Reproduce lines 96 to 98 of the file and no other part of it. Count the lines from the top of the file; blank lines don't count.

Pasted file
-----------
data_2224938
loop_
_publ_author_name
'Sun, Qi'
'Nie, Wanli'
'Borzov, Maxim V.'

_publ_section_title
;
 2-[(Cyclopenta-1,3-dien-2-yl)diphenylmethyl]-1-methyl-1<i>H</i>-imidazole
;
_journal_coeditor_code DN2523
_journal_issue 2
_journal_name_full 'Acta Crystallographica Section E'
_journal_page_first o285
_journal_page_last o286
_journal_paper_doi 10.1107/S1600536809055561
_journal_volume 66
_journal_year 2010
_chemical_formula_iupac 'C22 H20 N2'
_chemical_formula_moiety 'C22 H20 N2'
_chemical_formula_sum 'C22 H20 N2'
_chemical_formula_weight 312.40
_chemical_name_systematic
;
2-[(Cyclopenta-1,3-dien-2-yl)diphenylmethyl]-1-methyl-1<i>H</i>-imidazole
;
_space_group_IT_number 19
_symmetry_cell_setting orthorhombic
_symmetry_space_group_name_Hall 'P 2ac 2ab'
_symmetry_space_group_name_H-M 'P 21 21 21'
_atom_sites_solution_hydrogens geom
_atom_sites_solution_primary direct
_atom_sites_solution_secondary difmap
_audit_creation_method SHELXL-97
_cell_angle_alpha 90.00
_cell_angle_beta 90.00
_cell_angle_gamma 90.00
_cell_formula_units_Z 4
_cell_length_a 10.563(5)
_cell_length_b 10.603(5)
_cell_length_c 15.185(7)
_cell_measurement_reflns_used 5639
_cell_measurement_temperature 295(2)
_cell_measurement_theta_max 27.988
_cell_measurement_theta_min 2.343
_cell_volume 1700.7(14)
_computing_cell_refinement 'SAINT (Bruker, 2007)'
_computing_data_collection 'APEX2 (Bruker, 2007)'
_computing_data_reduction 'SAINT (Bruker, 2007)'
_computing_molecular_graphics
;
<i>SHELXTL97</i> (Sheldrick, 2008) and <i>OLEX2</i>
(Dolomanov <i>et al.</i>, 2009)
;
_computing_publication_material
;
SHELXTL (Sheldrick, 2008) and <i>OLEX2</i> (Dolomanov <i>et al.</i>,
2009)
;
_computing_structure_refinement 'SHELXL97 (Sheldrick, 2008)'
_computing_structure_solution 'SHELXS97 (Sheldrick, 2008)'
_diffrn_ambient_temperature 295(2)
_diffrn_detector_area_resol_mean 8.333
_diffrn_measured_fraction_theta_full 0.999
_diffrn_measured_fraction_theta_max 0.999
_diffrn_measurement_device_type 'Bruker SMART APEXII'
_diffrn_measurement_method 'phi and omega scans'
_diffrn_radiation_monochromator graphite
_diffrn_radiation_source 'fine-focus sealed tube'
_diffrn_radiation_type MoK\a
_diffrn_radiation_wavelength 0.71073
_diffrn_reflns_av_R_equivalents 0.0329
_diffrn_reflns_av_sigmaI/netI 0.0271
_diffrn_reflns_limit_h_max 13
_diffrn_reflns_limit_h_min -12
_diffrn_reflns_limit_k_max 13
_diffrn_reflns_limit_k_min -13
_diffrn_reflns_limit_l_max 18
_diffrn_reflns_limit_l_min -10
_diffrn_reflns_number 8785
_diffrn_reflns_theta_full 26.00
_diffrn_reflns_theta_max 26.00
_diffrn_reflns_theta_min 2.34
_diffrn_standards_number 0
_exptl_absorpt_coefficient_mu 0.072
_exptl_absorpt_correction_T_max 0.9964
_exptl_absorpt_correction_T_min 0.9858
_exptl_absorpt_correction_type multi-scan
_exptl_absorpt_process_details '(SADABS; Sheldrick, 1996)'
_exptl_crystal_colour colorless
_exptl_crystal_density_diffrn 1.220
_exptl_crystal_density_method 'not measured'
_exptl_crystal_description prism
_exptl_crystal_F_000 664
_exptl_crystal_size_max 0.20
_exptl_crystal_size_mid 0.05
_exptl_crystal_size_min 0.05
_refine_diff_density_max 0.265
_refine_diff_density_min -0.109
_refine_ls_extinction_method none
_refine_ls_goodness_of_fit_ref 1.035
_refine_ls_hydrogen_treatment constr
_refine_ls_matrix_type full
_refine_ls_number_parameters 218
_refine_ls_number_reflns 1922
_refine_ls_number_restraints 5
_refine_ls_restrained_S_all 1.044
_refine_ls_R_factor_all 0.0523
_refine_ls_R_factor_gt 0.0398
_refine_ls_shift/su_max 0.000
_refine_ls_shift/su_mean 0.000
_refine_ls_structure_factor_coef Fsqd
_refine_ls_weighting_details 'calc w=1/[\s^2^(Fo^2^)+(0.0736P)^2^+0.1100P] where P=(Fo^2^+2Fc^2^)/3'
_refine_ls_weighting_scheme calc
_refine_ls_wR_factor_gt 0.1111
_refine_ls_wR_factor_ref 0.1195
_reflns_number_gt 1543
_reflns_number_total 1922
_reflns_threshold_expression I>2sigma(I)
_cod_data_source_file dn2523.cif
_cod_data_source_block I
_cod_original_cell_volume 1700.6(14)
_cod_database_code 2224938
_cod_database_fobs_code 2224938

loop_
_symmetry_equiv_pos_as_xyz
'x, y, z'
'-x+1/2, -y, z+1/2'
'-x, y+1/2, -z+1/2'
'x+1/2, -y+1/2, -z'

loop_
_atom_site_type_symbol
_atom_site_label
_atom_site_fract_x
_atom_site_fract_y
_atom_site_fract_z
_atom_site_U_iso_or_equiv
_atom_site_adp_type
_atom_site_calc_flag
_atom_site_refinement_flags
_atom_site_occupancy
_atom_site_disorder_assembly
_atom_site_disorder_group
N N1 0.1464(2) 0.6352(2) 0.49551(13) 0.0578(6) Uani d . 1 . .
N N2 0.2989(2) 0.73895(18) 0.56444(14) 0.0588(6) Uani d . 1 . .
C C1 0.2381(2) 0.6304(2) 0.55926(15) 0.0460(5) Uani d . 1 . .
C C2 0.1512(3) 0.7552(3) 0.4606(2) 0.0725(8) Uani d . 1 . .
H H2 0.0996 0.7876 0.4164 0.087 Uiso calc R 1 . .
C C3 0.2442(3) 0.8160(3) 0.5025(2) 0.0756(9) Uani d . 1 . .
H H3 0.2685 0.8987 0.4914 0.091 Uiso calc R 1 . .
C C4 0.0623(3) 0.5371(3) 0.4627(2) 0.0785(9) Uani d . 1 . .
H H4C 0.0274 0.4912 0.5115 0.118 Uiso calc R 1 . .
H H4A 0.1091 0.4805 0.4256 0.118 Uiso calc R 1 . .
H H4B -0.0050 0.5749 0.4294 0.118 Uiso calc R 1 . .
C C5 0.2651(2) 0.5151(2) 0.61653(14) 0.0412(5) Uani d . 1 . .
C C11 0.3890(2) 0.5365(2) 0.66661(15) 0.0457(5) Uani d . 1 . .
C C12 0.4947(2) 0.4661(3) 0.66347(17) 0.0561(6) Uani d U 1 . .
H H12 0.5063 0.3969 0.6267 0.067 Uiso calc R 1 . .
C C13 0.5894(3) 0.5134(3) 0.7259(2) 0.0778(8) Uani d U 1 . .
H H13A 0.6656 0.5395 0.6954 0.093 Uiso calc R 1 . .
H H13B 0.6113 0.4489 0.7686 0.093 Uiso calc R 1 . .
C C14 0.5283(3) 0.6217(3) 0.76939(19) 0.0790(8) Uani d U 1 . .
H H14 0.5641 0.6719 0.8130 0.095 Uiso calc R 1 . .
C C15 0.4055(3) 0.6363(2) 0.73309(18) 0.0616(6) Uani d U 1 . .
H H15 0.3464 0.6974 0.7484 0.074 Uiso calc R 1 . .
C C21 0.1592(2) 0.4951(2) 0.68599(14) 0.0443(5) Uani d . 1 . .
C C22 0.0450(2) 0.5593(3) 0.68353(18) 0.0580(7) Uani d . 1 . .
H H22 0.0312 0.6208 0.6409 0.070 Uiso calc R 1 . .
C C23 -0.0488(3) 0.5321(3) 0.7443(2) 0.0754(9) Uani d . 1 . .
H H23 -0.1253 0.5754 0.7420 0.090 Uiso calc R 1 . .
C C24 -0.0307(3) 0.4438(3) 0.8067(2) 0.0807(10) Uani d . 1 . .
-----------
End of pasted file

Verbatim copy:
_exptl_crystal_size_mid 0.05
_exptl_crystal_size_min 0.05
_refine_diff_density_max 0.265